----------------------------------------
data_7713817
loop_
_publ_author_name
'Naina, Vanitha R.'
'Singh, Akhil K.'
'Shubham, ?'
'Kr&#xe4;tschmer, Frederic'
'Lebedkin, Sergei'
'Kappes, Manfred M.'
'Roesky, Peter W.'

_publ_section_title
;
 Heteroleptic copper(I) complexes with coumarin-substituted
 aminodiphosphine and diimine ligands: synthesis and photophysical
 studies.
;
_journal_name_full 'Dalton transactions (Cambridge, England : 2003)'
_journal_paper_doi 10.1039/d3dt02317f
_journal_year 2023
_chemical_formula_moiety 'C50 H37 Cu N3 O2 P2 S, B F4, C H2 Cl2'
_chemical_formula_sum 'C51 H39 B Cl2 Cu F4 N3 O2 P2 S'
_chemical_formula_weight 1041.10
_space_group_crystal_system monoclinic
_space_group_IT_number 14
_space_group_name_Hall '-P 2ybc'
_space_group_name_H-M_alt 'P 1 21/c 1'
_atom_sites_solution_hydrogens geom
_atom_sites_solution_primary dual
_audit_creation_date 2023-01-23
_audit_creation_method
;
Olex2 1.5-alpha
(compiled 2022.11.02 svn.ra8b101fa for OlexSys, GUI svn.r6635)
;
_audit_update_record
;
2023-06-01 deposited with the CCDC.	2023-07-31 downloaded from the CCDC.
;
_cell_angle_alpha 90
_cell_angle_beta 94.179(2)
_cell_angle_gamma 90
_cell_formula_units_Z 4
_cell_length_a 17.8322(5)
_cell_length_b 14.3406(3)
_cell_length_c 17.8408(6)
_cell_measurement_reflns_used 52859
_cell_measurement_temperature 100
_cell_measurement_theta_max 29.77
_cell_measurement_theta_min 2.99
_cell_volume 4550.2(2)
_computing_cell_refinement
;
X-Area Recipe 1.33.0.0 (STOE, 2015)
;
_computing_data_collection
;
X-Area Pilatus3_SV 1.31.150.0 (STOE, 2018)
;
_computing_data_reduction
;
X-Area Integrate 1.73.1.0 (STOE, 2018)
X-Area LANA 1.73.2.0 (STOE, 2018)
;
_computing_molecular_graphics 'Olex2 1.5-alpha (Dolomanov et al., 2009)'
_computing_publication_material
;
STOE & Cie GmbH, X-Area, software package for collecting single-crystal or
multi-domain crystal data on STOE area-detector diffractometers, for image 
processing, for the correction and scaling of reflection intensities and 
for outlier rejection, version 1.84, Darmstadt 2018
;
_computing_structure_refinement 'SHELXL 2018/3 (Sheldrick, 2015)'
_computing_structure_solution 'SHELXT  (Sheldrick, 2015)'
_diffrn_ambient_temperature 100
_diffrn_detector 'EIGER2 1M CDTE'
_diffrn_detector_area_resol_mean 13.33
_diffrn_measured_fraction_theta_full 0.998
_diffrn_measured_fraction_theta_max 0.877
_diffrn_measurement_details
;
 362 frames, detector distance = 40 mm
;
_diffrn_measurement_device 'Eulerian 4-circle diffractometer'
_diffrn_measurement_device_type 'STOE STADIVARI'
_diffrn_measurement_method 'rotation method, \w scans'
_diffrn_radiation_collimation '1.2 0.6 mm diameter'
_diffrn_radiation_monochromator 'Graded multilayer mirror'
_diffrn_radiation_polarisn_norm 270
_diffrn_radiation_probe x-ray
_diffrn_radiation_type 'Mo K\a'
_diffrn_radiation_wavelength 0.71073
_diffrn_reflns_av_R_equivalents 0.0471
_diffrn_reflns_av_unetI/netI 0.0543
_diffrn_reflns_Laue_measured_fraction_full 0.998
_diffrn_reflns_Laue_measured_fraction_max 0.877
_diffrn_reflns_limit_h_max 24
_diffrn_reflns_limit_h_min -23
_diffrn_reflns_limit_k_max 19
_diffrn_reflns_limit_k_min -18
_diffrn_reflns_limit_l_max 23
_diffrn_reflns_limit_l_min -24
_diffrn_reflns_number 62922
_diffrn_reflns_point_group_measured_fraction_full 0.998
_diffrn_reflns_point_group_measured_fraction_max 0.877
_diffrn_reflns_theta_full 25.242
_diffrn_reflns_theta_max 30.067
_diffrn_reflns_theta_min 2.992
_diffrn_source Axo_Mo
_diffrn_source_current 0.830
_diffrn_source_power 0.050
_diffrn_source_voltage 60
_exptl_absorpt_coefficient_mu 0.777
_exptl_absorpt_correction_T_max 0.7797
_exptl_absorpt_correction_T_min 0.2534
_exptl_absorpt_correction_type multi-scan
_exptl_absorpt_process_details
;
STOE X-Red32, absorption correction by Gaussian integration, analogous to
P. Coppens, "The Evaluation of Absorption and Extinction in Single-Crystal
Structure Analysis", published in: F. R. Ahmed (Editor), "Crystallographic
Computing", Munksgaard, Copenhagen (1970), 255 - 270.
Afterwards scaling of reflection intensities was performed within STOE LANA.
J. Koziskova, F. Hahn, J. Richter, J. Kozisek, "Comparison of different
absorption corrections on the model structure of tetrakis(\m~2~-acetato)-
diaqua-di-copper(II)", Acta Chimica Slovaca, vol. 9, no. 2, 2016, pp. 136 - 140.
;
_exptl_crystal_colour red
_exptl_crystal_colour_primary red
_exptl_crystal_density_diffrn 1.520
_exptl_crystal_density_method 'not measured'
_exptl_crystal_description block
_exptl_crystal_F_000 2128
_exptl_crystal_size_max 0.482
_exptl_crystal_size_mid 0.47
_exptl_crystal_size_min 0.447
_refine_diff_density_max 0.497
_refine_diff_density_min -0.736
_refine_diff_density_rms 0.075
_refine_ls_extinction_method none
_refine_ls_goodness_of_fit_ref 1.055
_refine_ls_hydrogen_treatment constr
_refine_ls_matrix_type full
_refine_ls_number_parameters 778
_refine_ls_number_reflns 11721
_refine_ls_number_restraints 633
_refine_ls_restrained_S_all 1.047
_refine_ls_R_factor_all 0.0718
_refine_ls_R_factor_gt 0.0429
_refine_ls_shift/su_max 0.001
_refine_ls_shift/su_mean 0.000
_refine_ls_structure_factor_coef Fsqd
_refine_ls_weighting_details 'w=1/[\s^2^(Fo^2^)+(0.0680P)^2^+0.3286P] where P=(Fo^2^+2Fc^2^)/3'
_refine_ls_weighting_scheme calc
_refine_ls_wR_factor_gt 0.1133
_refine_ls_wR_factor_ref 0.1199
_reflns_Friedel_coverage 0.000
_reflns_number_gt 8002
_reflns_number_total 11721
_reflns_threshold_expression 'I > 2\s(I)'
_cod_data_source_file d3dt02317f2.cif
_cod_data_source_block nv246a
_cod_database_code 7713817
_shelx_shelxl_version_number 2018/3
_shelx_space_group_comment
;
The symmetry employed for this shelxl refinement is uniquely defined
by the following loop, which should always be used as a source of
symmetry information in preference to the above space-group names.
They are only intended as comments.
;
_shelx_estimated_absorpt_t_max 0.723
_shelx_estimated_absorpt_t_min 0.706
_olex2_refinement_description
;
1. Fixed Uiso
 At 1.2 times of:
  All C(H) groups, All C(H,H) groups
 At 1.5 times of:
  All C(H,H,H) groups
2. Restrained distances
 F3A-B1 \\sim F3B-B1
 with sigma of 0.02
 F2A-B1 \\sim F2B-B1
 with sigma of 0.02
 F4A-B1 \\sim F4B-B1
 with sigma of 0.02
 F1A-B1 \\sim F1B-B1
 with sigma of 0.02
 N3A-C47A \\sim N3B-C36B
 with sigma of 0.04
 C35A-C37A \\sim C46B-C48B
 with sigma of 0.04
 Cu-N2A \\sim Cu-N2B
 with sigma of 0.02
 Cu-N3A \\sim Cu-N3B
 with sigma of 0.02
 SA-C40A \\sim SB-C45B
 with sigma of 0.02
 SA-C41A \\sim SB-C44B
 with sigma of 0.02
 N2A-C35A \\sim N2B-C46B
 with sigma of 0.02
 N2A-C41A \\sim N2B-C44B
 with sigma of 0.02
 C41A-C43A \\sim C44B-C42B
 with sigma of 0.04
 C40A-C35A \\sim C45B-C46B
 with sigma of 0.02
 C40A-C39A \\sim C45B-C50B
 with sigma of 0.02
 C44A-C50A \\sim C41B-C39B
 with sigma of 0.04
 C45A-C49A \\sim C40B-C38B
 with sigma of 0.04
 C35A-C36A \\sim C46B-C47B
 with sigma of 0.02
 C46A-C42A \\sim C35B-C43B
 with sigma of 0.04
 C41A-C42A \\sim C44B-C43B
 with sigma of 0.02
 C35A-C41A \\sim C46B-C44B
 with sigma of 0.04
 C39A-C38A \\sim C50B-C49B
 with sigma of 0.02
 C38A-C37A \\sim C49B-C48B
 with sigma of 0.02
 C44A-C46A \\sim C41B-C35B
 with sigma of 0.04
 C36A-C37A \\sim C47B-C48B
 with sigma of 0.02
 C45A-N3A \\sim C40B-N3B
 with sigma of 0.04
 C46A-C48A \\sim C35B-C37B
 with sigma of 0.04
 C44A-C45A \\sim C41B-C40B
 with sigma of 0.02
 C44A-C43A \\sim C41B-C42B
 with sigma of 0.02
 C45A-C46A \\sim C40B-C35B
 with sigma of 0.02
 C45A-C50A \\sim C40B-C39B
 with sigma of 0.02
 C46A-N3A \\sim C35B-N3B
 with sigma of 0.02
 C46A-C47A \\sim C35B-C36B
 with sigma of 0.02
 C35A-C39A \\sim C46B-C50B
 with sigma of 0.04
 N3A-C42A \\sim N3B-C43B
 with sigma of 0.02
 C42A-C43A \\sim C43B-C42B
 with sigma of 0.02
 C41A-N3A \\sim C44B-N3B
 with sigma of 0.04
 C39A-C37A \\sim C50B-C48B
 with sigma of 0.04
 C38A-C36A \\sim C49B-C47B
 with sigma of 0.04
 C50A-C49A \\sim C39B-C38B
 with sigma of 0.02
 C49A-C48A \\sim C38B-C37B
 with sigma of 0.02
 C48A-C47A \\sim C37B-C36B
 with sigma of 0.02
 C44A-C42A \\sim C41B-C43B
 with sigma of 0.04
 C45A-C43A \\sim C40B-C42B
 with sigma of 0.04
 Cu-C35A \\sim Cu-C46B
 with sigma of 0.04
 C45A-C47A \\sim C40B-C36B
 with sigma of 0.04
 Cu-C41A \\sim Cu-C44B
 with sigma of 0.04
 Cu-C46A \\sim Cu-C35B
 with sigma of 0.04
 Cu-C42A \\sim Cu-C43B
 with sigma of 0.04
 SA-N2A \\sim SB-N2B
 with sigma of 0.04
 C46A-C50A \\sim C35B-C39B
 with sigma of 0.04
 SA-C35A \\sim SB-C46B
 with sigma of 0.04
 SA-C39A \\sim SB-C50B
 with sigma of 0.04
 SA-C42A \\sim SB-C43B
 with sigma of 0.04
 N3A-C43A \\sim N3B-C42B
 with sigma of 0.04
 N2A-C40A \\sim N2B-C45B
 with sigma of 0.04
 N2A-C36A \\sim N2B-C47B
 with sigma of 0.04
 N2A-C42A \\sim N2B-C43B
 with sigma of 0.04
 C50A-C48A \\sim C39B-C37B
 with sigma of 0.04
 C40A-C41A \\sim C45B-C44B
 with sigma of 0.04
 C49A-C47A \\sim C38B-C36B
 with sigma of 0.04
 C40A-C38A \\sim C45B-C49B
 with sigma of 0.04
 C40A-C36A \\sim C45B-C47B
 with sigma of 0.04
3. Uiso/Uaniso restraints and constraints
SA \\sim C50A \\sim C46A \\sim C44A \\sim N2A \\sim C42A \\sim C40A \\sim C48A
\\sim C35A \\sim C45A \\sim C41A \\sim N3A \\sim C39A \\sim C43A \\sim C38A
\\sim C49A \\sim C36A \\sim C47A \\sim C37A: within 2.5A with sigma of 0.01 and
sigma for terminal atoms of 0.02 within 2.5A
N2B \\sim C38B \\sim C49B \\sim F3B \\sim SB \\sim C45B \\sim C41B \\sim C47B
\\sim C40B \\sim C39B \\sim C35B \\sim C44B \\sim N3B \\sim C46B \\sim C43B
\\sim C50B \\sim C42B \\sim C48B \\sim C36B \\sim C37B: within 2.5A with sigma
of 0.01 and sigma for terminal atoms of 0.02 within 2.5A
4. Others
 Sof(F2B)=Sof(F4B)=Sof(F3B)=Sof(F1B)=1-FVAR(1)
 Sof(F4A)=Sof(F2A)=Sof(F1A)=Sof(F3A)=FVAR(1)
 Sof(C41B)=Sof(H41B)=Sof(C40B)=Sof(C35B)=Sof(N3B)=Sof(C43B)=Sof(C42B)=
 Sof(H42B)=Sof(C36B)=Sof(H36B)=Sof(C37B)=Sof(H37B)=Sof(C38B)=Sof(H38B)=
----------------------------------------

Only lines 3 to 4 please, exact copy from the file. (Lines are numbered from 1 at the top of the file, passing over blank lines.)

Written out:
_publ_author_name
'Naina, Vanitha R.'